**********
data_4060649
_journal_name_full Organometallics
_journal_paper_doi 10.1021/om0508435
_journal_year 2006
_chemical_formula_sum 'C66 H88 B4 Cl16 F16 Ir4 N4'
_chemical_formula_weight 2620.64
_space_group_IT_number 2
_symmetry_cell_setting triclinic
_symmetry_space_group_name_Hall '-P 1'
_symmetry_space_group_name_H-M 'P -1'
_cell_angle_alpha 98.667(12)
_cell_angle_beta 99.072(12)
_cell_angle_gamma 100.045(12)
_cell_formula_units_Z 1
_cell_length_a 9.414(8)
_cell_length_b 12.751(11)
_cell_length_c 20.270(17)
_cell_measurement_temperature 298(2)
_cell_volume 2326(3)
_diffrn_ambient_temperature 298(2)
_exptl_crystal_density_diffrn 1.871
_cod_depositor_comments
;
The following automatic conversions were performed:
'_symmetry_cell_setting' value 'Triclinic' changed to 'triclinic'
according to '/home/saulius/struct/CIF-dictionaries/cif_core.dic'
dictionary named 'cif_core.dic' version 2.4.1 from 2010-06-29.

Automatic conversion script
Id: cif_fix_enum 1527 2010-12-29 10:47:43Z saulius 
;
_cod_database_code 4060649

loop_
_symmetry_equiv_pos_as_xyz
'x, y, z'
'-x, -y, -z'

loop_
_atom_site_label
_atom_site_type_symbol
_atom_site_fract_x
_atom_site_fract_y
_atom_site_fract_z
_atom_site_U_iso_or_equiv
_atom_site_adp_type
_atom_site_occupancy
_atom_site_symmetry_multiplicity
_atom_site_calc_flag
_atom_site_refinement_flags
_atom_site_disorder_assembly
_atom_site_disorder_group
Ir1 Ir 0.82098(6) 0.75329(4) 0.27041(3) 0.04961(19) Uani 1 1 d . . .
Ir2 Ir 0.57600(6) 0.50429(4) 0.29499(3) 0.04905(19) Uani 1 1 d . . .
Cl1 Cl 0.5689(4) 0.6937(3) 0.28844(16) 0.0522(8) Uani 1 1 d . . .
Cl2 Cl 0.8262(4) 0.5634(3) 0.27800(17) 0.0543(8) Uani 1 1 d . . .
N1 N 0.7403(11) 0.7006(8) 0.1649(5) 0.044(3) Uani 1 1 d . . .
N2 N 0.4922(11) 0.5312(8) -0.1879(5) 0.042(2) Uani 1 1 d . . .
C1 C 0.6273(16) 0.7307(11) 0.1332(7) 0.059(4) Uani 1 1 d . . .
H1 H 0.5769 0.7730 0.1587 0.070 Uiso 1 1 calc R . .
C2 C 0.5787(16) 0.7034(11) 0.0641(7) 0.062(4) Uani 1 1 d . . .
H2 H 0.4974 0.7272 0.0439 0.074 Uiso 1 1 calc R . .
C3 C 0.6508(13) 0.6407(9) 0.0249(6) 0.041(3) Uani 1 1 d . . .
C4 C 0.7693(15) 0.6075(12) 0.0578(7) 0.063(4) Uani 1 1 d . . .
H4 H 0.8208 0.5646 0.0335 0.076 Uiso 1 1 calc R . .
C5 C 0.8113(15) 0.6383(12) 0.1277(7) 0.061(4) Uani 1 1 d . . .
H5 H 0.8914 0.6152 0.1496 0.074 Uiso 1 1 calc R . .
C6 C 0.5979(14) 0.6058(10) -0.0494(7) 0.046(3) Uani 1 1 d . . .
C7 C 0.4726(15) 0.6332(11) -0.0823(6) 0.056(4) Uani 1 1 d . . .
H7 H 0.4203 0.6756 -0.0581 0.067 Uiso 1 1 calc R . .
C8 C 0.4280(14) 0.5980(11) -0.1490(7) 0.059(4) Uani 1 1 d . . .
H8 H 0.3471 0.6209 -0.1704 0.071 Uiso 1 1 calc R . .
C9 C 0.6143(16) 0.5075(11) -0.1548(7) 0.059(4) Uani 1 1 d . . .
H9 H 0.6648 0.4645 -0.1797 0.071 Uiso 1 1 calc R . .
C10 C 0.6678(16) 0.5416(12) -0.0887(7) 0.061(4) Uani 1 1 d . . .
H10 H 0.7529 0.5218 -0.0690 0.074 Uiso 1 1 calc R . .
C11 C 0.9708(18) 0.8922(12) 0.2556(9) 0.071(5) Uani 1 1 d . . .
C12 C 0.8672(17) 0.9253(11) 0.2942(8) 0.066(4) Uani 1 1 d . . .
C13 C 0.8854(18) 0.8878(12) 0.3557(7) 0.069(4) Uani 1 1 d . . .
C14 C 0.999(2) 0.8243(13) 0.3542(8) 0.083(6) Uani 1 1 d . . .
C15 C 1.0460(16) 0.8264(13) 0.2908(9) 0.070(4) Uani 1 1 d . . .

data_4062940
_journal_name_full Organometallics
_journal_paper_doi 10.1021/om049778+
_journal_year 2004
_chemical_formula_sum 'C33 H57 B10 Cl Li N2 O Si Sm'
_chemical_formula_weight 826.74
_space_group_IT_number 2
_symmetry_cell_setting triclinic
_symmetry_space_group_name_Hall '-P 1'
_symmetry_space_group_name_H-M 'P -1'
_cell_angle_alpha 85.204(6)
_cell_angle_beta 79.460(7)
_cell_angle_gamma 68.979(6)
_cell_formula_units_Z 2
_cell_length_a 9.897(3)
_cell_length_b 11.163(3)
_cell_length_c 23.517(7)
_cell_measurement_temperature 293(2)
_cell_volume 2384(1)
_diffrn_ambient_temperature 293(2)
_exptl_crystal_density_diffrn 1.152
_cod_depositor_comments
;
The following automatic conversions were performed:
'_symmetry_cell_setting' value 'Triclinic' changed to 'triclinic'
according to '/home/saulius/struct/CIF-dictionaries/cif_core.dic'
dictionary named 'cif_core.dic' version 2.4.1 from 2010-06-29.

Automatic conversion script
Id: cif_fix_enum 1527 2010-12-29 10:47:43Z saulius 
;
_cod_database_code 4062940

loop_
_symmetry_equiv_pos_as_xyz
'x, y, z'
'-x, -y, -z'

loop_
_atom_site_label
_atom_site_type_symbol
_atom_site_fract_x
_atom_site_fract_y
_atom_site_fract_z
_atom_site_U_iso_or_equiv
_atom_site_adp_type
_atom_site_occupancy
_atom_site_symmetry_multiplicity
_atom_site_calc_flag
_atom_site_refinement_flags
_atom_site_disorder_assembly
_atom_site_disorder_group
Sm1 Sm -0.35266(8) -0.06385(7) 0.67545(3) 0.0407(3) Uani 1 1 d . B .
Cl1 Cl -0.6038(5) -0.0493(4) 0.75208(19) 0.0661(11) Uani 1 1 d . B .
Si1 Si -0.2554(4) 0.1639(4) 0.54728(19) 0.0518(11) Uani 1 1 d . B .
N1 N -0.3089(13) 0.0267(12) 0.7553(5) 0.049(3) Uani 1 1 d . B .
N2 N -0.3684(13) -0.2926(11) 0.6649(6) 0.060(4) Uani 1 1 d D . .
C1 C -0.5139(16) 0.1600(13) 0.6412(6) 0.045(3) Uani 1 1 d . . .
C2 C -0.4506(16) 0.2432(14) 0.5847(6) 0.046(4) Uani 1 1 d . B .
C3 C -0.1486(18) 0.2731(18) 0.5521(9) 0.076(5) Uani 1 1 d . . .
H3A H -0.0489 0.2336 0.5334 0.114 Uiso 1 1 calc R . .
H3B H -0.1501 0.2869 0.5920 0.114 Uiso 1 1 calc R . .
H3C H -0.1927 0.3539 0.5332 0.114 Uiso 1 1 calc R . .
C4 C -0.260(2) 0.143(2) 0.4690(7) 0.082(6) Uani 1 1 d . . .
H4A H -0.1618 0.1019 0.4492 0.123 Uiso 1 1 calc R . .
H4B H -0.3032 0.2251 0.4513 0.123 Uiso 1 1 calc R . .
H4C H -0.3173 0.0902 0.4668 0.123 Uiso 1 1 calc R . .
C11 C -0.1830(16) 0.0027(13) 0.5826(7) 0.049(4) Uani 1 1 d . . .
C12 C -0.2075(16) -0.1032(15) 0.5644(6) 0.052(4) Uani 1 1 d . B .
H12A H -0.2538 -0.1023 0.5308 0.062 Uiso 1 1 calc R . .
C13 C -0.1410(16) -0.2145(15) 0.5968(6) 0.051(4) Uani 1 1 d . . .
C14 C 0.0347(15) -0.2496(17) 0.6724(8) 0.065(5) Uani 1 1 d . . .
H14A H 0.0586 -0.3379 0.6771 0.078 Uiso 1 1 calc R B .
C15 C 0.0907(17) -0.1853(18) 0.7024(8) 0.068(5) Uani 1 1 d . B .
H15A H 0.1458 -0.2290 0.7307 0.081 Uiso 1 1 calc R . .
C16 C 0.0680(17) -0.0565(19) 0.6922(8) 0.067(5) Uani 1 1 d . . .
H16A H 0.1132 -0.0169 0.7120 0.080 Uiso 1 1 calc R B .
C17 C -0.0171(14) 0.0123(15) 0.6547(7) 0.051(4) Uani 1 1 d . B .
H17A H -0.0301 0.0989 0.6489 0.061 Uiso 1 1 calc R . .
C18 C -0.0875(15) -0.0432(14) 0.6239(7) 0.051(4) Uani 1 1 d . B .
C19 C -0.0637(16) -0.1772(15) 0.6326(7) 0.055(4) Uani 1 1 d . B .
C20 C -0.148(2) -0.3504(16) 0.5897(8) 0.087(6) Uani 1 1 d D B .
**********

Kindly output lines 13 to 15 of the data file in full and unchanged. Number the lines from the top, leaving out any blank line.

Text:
_cell_angle_gamma 100.045(12)
_cell_formula_units_Z 1
_cell_length_a 9.414(8)